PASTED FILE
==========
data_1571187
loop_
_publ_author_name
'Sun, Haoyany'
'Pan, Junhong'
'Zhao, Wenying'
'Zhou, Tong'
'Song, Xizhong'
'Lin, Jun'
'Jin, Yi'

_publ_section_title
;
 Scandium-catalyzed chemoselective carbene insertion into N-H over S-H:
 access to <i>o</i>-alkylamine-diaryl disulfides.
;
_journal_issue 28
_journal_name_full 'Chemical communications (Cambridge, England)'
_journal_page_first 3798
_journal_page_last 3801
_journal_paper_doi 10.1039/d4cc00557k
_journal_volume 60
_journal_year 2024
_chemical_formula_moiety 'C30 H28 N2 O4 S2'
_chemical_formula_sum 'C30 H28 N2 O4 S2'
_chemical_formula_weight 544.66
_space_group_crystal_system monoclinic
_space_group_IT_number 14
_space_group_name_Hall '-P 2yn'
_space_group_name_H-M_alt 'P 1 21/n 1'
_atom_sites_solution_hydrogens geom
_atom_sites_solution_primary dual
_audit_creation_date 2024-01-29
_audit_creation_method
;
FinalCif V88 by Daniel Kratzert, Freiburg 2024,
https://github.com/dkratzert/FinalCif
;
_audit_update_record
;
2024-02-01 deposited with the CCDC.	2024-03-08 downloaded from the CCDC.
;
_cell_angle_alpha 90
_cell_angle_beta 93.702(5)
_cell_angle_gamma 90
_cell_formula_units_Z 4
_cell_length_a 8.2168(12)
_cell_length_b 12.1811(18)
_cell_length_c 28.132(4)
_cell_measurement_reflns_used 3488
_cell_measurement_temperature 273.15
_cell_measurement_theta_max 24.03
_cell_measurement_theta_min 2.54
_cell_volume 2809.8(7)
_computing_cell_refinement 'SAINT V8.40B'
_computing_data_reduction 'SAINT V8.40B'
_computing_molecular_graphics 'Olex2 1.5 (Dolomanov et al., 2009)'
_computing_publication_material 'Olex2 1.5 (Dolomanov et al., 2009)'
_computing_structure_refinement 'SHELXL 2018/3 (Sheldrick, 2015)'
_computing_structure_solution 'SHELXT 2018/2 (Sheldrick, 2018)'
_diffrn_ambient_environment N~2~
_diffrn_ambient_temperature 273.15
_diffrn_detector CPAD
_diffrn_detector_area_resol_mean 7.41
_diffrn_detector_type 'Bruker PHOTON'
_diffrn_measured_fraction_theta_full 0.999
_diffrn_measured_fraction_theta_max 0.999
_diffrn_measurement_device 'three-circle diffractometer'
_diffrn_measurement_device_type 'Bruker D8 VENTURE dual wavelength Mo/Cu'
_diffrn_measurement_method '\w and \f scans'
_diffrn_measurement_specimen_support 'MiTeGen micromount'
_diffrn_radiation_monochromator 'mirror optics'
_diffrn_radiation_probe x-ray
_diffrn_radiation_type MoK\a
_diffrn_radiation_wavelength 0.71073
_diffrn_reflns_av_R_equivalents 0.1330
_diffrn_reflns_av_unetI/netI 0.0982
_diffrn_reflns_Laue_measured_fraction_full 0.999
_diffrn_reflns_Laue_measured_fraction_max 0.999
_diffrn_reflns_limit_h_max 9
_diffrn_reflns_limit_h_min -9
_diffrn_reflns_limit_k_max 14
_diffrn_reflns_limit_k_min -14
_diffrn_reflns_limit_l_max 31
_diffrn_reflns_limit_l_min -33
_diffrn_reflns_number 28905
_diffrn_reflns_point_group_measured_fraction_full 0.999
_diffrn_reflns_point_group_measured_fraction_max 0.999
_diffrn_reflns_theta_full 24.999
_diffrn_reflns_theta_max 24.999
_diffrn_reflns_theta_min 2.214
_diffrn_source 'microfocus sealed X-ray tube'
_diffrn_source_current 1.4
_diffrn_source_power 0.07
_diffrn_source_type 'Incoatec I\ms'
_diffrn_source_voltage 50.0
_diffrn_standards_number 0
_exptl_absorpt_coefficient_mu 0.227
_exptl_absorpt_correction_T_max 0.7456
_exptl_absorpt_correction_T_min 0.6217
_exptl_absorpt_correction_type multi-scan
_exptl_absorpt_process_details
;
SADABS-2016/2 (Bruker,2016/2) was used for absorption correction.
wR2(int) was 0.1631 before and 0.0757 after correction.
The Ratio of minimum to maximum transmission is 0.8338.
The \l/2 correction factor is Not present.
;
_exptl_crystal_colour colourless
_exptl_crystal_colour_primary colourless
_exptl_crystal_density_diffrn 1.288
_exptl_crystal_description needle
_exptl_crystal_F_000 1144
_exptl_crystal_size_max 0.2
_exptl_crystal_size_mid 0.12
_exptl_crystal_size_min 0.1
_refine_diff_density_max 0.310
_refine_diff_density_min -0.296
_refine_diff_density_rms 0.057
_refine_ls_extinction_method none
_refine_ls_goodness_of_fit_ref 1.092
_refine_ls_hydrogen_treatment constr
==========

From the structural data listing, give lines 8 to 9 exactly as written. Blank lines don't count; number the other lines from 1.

'Song, Xizhong'
'Lin, Jun'